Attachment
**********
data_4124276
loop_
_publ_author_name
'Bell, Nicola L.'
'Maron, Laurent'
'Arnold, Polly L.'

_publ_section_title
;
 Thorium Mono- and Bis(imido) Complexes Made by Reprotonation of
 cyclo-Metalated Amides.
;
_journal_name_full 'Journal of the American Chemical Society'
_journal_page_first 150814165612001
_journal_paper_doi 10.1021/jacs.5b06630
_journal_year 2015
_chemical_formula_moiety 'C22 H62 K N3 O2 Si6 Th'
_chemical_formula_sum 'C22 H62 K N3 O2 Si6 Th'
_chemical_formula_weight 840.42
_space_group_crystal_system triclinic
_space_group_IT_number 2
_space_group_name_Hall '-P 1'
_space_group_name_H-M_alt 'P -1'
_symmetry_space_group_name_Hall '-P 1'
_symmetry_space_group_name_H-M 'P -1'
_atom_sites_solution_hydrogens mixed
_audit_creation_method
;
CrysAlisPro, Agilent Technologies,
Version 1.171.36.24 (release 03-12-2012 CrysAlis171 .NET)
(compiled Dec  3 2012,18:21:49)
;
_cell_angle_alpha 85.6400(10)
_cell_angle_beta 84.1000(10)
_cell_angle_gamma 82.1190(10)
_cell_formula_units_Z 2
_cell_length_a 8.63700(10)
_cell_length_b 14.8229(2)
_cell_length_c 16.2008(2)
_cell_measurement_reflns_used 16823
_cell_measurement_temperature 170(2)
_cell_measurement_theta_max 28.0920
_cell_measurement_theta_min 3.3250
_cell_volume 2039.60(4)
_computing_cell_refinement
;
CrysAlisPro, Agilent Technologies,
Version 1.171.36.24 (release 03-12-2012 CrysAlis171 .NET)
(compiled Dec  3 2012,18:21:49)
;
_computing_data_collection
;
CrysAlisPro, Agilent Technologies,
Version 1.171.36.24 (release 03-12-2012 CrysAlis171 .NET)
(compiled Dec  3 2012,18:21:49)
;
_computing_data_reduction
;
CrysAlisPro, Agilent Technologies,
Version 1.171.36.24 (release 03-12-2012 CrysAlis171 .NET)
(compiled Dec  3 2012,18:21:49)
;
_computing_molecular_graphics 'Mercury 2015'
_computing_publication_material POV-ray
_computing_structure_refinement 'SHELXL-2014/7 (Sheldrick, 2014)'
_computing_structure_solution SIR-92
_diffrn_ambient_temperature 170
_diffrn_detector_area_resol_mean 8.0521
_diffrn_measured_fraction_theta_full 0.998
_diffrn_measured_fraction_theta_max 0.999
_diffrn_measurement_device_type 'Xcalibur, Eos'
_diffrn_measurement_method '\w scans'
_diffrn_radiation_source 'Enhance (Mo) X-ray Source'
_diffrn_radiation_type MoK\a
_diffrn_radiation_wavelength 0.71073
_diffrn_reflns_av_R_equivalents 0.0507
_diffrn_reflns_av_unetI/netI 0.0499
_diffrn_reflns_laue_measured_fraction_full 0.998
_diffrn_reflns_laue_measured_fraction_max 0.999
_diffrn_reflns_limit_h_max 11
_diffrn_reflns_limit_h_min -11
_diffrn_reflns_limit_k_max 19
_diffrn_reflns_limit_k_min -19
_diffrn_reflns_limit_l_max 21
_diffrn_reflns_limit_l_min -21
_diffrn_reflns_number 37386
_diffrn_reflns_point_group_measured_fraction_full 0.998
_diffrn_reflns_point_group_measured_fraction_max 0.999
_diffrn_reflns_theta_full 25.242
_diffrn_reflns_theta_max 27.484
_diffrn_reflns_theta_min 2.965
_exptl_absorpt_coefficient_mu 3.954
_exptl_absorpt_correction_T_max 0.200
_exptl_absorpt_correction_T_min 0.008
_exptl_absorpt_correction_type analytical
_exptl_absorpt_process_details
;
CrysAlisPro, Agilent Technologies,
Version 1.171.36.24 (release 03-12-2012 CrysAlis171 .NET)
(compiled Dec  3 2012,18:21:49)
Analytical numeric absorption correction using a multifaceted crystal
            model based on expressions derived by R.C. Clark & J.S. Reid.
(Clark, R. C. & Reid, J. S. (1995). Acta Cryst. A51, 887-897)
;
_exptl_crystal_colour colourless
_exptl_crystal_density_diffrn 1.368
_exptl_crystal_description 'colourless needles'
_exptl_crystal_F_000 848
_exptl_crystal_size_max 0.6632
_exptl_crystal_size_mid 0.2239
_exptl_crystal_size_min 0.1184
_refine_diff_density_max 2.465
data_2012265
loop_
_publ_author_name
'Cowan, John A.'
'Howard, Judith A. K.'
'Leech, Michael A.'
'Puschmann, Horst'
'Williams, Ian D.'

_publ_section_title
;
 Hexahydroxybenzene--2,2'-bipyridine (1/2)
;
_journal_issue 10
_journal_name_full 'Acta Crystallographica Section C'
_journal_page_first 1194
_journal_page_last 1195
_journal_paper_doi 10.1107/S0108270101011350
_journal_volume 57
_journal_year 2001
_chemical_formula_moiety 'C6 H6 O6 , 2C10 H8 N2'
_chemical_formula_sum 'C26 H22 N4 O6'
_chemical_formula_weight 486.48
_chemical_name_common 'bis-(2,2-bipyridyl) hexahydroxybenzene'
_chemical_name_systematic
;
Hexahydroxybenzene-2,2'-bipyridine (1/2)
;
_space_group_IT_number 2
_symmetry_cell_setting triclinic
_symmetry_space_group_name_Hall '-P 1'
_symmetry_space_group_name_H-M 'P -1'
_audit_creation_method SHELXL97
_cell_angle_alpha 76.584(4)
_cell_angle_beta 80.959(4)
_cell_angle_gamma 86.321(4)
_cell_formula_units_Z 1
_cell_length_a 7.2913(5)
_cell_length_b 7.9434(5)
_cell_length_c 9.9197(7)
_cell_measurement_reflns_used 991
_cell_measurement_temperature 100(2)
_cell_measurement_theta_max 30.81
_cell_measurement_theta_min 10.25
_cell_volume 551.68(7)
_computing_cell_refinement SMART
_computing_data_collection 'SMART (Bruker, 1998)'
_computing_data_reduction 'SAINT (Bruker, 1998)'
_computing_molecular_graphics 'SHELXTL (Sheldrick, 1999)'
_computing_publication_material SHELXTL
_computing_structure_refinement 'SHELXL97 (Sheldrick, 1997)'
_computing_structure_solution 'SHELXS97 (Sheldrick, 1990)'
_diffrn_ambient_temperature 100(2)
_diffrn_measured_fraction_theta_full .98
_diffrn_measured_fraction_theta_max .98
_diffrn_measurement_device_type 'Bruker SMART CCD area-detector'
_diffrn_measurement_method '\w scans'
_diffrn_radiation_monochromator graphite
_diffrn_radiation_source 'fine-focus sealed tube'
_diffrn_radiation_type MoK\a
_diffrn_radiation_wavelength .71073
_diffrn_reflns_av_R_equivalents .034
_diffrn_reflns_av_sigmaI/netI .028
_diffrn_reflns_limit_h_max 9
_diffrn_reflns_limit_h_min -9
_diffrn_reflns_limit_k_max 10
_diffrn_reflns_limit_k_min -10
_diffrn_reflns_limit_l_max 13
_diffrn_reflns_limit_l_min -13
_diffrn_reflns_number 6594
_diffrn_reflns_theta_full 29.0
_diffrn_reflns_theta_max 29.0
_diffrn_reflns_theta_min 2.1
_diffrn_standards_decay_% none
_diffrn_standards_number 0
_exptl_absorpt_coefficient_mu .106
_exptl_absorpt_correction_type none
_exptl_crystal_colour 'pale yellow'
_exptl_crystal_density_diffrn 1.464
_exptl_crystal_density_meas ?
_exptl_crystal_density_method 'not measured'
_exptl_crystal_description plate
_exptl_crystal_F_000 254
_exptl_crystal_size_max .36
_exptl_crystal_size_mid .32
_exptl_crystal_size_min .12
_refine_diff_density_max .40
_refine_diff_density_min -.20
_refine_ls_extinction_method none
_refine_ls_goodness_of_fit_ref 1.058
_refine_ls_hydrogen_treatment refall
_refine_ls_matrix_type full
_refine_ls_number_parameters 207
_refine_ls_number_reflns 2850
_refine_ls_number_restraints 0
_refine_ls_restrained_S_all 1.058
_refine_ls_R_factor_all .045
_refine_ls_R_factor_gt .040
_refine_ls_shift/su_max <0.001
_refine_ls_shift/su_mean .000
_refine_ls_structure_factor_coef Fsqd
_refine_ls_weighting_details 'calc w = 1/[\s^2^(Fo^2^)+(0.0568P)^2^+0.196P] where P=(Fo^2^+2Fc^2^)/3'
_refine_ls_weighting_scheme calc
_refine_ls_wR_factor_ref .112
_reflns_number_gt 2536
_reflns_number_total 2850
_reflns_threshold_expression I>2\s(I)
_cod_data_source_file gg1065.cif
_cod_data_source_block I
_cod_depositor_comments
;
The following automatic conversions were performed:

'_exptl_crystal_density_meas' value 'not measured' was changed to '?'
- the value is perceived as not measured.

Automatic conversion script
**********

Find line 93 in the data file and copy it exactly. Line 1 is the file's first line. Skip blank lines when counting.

_exptl_absorpt_correction_T_min 0.008